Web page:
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[greenyes] Energy Bill and Recycling
Just a heads up that HR6, the Energy Policy Act of 2003 that has just been passed by the House, contains a range of provisions likely to harm recycling and composting.  Though I am still in the process of analyzing the bill, it is clear that many wastes that can be recycled will receive tax subsidies of 1.8 or 1.2 cents per kWh if they are instead burned for electricity.  So far I've seen no countervailing subsidies to recycling to at least keep some neutrality among the options.  This once again demonstrates the folly of recycling interests trying to obtain subsidies for recycling rather than contesting subsidies to landfilling, incineration, and virgin materials production, all of which devalue recycling.

The following practices are eligible for subsidies under the bill and likely to harm recycling and composting:

-Landfill gas
-Waste-to-energy plants burning mixed MSW (this is one of first bills to include WTE on the list of "qualified" biomass facilities.  Normallly, it is explicitly excluded.
-Another notable exception:  almost all the past versions of the "biomass subsidies for everybody" provisions excluded old growth timber from eligibility.  This one does not.  I guess old growth makes good fuel...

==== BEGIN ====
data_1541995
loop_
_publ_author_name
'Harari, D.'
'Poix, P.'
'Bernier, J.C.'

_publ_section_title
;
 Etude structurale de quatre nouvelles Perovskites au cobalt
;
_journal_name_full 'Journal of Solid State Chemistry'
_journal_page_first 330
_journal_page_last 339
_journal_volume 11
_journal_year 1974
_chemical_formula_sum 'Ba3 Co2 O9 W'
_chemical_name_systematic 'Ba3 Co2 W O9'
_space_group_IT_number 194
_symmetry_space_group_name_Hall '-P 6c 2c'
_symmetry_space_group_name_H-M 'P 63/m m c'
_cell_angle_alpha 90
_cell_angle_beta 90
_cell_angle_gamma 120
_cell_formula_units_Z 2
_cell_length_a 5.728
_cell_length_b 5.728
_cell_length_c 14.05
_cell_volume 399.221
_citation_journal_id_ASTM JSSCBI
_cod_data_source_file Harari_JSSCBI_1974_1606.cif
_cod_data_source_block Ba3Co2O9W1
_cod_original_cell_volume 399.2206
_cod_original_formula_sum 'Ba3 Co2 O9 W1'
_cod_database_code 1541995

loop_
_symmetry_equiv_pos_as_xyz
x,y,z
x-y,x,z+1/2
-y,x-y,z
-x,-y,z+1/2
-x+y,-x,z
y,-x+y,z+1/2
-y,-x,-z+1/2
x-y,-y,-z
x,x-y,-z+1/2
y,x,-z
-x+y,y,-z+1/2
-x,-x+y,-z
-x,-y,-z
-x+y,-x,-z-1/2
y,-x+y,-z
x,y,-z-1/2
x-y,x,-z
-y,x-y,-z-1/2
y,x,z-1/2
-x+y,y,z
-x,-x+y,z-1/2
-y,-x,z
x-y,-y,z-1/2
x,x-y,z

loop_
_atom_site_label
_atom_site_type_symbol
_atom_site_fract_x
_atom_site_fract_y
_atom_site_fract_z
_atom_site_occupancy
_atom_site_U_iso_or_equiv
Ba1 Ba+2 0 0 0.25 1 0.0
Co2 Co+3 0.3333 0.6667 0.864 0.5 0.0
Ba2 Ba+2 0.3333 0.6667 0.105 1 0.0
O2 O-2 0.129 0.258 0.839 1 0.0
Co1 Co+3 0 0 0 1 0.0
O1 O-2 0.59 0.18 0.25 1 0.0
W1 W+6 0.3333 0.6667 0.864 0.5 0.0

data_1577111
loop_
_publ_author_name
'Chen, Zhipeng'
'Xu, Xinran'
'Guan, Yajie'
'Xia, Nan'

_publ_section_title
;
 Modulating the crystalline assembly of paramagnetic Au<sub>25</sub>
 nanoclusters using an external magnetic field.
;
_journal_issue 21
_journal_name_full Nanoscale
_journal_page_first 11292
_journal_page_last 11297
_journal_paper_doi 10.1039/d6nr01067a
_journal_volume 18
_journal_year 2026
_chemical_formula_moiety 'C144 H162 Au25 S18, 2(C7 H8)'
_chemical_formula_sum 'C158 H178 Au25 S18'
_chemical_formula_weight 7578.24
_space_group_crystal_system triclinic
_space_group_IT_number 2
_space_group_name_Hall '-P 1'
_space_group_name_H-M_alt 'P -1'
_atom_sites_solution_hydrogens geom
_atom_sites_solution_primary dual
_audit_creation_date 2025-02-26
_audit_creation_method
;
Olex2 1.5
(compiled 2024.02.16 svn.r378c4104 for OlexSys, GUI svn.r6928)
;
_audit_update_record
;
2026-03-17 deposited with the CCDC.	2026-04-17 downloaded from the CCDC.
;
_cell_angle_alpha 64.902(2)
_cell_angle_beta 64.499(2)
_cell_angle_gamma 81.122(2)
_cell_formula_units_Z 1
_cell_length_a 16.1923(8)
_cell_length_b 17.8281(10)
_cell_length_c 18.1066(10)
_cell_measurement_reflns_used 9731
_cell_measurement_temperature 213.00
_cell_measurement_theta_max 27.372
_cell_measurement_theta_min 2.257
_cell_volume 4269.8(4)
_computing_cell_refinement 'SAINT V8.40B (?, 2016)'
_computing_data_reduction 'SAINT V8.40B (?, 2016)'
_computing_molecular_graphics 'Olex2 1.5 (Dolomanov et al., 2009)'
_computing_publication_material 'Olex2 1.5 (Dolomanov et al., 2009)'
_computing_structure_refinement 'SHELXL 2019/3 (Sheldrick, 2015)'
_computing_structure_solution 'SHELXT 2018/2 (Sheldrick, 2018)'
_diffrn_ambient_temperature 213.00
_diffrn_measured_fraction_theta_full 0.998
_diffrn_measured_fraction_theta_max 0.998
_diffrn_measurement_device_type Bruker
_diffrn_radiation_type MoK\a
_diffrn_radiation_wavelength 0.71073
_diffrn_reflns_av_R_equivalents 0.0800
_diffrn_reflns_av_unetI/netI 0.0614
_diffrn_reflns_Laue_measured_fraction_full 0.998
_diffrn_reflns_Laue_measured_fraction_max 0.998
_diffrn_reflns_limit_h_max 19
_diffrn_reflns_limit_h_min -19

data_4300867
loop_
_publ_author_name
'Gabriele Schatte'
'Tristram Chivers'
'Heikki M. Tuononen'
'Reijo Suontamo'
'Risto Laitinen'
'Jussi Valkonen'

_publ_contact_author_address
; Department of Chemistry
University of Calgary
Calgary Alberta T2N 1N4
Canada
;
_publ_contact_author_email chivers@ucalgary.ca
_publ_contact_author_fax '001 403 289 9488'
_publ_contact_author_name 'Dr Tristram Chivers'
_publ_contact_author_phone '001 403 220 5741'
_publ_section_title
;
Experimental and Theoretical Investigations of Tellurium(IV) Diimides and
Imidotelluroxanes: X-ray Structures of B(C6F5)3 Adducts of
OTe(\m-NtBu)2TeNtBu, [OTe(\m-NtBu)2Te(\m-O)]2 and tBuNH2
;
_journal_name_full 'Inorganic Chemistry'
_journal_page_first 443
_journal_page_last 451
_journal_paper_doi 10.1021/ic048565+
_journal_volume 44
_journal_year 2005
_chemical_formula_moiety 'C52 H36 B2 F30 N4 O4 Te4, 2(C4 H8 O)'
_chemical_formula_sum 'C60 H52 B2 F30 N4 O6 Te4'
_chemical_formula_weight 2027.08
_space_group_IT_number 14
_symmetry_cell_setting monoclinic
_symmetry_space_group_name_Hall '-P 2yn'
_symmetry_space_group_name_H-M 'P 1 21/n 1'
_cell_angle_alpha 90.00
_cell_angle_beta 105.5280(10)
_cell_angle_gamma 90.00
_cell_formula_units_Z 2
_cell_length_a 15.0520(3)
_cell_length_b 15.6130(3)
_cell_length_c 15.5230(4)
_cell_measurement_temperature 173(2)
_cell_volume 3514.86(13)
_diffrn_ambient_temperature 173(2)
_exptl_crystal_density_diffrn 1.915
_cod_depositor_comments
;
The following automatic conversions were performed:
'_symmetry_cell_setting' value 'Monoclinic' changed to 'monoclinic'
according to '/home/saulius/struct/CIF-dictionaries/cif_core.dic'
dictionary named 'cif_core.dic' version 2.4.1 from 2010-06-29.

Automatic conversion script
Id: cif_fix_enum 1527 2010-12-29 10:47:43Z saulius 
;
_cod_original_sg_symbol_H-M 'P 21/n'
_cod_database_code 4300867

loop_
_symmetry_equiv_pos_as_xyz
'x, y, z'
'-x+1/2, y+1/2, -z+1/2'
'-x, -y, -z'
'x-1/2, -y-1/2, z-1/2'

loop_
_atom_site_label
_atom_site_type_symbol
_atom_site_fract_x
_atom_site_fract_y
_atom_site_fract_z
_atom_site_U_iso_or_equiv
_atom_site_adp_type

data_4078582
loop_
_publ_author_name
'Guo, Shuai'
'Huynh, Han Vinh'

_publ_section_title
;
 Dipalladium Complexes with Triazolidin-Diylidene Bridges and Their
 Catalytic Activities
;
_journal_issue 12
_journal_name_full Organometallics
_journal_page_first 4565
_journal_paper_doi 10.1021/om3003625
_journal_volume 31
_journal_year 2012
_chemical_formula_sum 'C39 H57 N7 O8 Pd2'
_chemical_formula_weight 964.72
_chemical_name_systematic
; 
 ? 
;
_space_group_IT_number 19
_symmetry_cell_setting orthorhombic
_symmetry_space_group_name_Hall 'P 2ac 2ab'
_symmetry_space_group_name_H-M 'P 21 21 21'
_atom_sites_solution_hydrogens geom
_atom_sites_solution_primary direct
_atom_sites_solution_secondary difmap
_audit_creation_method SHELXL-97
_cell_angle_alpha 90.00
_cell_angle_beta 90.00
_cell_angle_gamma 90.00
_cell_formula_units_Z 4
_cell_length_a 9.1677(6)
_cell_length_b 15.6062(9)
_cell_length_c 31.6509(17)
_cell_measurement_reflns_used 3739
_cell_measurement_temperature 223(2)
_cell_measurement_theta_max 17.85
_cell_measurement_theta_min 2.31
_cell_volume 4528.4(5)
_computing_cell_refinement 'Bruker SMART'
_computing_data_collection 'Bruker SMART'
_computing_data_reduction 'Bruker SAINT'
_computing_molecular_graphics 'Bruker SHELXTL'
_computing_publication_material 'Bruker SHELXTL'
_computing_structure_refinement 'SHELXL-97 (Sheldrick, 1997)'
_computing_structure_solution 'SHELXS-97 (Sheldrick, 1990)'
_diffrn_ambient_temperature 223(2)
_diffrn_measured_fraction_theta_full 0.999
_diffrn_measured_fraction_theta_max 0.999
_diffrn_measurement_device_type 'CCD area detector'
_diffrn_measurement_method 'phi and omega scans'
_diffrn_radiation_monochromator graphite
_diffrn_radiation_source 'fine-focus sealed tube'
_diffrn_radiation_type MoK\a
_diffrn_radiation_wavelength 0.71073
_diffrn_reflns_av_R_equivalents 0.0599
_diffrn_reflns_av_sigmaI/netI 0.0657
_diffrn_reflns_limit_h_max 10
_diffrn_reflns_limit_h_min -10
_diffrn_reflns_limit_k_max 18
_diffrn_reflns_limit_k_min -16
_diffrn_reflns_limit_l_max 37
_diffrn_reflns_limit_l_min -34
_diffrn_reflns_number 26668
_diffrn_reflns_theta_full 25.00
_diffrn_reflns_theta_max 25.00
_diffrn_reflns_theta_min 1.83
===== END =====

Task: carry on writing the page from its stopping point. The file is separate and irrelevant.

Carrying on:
-Waste pallets and construction and demolition debris of all types other than treated wood.
-Other electricity made from wood residues, including at existing facilities.  This appears to provide tax subsidies to existing energy recovery at paper mills (among others).  I working to confirm this, but if it is the case, would be a subsidy of hundreds of millions of dollars to virgin paper production for something they've already been doing for 30 years.  
-Paper that is not "commonly recycled," which will likely harm attempts to broaden the range of recycled fiber.  No definition of what falls into the "commonly recycled" category.
-For composting, pretty much anything woody out of a forest, anything with carbon on a farm.  This includes wastes from sheep, pigs, chickens, and cows that get subsidized if you make electricity out of it.  Especially with animal wastes, the primary beneficiaries will be the very large animal factory farms, as they are the ones with enough waste to run an energy plant.  The provisions, aside from undermining organics recovery through composting, will also worsen the relative economics of family versus corporate farms, and of organic farms (which rely on nutrient recycling) versus chemical-intensive farms.

In fact, all of the issues I highlighted in a past op-ed on and earlier energy bill seem to be items of concern in HR 6.  See:

http://www.grrn.org/landfill/waste_news_08-06-01.html 

For more on the impact of landfill gas subsidies on recycling see:

http://www.earthtrack.net/earthtrack/library/MethaneReport.PDF 

For details on the energy bill provisions I've evaluated to date (lots of the recycling stuff not yet in there), see:

http://www.earthtrack.net/earthtrack/index.asp?catid=76 

Finally, for a bit of satire on the rather sordid process of this bill, see:

http://earthtrack.net/earthtrack/index.asp?page_id=165&catid=76



_______________________________
Doug Koplow
Earth Track, Inc.
2067 Massachusetts Avenue - 4th Floor
Cambridge, MA  02140
www.earthtrack.net
Tel:  617/661-4700
Fax: 617/354-0463







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